In the previous article we discovered two amazing instruments, the Ondes Martenot and the Ondioline. In this, the second-to-last installment of this series, I invite you to discover two even more amazing specimens!
We’ll begin with a string synth: The Trautonium. Created in 1930 by the German Friedrich Trautwein, it features a string as an interface for the musician.
To be more precise, it’s a resistor wire placed horizontally above a metal plate. The musician puts the resistor in contact with the plate by pressing on it, closing the electrical circuit that feeds the tube oscillators (see previous article), which in turn produce sound.
The electrical resistance varies according to the pressure on the string, which has an effect on the frequency (and, thus, the pitch) of the signal produced by the oscillators. Dynamic variations can be achieved by varying the pressure on the metal plate (this function was originally controlled by a pedal).
Small metallic blades set perpendicularly to the string allow you to directly get preset chromatic notes.
Just like the Ondes Martenot, the goal was to offer the musician a design — and thus an array of articulations and expression modes — much closer to that of bowed instruments rather than keyboard ones. Filters allow you to change the timbre of the sounds produced by the Trautonium, making it one of the first subtractive synthesis instruments.
After the commercial flop of the first version of his instrument, the Volkstrautonium, Friedrich Trautwein entrusted the continuation of his work to his assistant Oskar Sala, a physician, composer and pianist. Sala turned the Trautonium into the Mixtur-Trautonium in the 1950s, adding to it a second string/metal plate interface, noise and envelope generators, bandpass filters, and subharmonic oscillators.
It was thanks to this instrument that Hitchcock was able to create the soundtrack for The Birds (On the picture to the right you can see Hitchcock with Oskar Sala in the foreground).
Today, German company Trautoniks continues manufacturing this marvelous instrument and Doepfer offers ribbon modules that emulate the string of the Trautonium.
To finish our brief review of the extraordinary ancestors of today’s synthesizers, I invite you to discover one of the most amazing musical tools ever created: the Theremin!
Before detailing what makes it so unique, let me first note that the sounds produced by this instrument — invented in 1919 by Russian engineer Lev Sergueïevitch Termen (aka Léon Theremin) and manufactured by RCA for some time — are similar to those produced by the Ondes Martenot. This shouldn’t come as a surprise, considering that both of them rest on the heterodyne principle (see previous article). But that’s about all they have in common, because the timbre of the Russian instrument can’t be modified.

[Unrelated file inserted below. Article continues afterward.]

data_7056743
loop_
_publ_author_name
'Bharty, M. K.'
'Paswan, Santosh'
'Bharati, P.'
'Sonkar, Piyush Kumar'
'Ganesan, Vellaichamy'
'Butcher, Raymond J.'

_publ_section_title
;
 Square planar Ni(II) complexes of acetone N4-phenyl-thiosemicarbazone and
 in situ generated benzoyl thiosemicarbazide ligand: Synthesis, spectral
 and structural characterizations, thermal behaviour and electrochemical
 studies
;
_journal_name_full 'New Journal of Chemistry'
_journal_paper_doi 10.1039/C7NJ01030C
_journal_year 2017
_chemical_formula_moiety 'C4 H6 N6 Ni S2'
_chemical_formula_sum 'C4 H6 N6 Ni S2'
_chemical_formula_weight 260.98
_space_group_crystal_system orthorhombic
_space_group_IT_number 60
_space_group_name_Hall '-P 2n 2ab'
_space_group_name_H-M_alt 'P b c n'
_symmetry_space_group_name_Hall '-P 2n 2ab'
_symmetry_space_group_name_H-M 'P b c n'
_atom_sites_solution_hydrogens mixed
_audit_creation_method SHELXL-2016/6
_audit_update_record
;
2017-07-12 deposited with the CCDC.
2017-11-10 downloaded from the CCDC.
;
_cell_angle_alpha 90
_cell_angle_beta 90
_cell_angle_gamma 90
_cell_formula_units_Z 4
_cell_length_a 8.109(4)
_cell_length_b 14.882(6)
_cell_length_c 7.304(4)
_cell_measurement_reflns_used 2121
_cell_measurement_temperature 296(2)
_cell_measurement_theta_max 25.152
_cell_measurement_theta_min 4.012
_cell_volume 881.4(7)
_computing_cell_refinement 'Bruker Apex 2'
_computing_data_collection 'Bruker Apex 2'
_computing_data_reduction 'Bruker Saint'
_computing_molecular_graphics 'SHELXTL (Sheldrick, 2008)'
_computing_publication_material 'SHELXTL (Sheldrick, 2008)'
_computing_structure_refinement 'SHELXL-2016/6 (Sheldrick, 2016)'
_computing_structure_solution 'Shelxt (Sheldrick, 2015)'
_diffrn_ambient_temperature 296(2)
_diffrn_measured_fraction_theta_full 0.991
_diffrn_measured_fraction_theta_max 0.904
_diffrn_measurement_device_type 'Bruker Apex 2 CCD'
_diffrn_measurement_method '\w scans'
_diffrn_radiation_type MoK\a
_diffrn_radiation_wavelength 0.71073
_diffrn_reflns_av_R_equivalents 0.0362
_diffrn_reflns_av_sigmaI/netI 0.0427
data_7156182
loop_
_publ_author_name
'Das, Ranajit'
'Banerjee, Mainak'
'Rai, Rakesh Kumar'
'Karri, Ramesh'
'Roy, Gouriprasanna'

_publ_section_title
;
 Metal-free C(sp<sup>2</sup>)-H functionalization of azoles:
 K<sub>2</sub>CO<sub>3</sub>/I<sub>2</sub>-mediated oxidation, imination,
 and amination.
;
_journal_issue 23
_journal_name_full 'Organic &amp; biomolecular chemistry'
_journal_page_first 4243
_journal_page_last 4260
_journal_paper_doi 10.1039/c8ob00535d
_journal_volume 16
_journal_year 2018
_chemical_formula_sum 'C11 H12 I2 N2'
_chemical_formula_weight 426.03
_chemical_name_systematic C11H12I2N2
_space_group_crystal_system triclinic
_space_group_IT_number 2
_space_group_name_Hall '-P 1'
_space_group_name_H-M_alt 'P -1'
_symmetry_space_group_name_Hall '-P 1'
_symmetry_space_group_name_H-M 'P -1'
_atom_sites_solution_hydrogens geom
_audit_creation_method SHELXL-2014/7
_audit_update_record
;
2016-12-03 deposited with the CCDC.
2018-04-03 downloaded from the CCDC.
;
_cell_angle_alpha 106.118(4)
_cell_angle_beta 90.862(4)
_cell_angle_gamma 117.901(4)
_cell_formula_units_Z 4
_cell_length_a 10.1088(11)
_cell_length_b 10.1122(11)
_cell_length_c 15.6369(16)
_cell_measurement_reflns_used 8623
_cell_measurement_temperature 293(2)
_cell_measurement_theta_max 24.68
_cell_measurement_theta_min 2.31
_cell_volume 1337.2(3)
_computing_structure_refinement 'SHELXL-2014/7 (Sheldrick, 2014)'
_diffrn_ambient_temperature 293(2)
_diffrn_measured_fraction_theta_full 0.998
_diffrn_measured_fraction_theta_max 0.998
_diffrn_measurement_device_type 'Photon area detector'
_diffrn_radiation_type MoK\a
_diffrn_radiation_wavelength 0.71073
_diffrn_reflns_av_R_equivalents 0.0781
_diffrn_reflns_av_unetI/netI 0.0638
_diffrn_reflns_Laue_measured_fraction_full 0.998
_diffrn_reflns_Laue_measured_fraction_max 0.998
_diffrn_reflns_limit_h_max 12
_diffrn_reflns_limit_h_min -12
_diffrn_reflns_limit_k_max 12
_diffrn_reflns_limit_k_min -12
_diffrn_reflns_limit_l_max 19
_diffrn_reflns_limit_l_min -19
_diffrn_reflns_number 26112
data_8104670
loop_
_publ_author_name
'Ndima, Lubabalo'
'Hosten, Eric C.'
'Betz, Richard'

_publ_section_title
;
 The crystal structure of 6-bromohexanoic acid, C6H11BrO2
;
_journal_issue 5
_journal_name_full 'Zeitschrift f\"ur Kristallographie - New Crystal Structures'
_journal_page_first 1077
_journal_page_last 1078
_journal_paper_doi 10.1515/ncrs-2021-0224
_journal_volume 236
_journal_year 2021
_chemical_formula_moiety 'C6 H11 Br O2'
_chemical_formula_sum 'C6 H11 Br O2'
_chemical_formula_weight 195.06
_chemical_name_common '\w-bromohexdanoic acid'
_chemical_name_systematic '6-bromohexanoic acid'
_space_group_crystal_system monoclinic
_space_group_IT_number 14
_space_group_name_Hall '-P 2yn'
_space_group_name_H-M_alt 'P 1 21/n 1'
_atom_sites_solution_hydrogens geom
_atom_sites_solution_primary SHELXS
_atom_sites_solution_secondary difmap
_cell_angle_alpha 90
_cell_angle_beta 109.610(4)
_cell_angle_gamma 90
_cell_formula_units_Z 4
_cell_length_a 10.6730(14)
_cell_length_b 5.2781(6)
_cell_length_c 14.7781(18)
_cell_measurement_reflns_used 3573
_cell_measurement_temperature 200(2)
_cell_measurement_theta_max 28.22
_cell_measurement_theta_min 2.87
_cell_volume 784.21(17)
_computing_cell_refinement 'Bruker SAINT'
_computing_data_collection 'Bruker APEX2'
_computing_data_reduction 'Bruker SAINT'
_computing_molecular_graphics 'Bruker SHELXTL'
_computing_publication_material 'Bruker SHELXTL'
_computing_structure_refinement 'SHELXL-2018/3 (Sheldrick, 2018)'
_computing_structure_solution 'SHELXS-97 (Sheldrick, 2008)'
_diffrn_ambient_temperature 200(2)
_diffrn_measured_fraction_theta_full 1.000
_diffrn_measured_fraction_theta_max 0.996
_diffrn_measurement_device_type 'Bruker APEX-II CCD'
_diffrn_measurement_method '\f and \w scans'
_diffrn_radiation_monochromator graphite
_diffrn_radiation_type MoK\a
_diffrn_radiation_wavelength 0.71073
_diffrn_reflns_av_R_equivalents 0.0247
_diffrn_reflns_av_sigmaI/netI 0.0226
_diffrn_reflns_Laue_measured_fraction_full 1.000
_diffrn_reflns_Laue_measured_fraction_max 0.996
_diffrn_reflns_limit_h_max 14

What makes the Theremin unique is its control interface. In fact, the musician does not need to touch the instrument to play it. The Theremin features two antennae: A straight vertical antenna and a circular horizontal one. Each of them is connected to a pair of heterodyne oscillators. The musician varies the frequency and amplitude of the signal by modifying the distance between his or her hands and the antennas.
This system recalls the phenomenon of capacitance. When the Theremin is powered on, an electromagnetic field is created around the antennas. The electric charge of this field increases by reducing its size, with the musician’s hand, for instance. When the charge increases, it lowers the frequency of one of the two oscillators connected to the antenna, while the frequency of the second one remains fixed. The lower the frequency of the first oscillator, the bigger the difference with respect to the second one (always according to the heterodyne principle, for those of you who are a bit lost). The vertical antenna controls the pitch of the signal, so the musician needs to move his or her hand closer to the antenna to increase the pitch, and move it further away to decrease it. The horizontal antenna controls volume. The further the hand moves from it, the louder the volume gets.
Although its playing technique is not easy to master, the Theremin is still widely used on many modern productions. Moog Music even launched a reissue ─ the Etherware ─ based on transistors, rather than tubes.
To close the article, here’s a video dedicated to all audio geeks out there:
The end is almost here for this series on synthesis. I invite you to join me for one last article that will serve as a summary of what we’ve covered.
See you then!